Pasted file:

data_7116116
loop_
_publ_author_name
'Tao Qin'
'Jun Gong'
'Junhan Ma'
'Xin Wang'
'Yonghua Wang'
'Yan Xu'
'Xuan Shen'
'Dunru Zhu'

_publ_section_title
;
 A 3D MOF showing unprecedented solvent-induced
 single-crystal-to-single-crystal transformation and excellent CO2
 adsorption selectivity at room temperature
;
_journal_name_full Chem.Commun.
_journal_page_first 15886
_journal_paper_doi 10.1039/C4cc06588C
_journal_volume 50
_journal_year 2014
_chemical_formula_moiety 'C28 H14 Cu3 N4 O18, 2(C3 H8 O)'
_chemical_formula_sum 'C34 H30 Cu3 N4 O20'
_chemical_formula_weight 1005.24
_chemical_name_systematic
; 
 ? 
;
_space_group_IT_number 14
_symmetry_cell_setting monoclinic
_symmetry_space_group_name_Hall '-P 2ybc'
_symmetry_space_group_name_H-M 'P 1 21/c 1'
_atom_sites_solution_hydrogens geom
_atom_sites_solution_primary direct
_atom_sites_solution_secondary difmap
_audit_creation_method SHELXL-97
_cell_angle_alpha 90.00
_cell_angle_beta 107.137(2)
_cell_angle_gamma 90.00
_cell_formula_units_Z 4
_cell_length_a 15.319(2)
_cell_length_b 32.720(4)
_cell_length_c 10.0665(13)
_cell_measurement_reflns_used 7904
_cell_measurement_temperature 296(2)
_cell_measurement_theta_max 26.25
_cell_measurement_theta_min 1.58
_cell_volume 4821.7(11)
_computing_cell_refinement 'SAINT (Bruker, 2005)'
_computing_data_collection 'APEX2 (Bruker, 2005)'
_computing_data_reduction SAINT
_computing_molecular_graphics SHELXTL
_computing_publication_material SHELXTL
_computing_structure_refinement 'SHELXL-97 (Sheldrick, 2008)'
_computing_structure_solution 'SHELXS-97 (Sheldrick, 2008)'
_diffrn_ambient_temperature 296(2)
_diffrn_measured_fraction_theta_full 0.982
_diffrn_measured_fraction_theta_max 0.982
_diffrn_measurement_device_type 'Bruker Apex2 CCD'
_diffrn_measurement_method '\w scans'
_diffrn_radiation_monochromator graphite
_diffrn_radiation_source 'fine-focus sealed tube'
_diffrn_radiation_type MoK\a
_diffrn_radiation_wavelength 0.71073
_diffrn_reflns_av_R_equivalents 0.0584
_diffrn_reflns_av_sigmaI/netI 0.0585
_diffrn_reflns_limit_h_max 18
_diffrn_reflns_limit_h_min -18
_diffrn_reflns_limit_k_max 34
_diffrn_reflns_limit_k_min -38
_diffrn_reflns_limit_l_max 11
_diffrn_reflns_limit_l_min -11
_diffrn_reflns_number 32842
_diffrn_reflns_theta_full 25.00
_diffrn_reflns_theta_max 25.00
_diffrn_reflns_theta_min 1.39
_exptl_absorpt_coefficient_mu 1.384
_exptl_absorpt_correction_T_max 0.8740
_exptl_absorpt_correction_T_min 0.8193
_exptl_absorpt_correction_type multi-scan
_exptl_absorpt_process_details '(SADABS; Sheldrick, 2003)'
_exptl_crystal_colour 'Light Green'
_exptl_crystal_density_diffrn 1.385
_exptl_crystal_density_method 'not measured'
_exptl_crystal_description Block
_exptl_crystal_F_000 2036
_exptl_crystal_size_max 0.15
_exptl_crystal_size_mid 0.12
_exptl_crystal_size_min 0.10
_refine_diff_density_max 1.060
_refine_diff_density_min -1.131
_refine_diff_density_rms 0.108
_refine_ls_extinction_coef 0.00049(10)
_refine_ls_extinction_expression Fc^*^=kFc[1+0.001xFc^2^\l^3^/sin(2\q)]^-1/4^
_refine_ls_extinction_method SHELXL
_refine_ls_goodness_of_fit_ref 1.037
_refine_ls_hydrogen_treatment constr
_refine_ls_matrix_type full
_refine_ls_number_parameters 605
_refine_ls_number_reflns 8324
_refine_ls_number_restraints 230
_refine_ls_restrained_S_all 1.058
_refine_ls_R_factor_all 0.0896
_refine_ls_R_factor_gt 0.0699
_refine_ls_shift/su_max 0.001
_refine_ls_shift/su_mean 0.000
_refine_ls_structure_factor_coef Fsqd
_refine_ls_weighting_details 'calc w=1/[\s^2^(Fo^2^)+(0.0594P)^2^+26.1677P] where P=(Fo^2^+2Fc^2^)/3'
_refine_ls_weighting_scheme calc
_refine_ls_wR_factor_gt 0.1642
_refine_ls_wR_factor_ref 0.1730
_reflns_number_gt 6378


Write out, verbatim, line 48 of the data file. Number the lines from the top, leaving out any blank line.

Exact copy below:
_cell_measurement_theta_min 1.58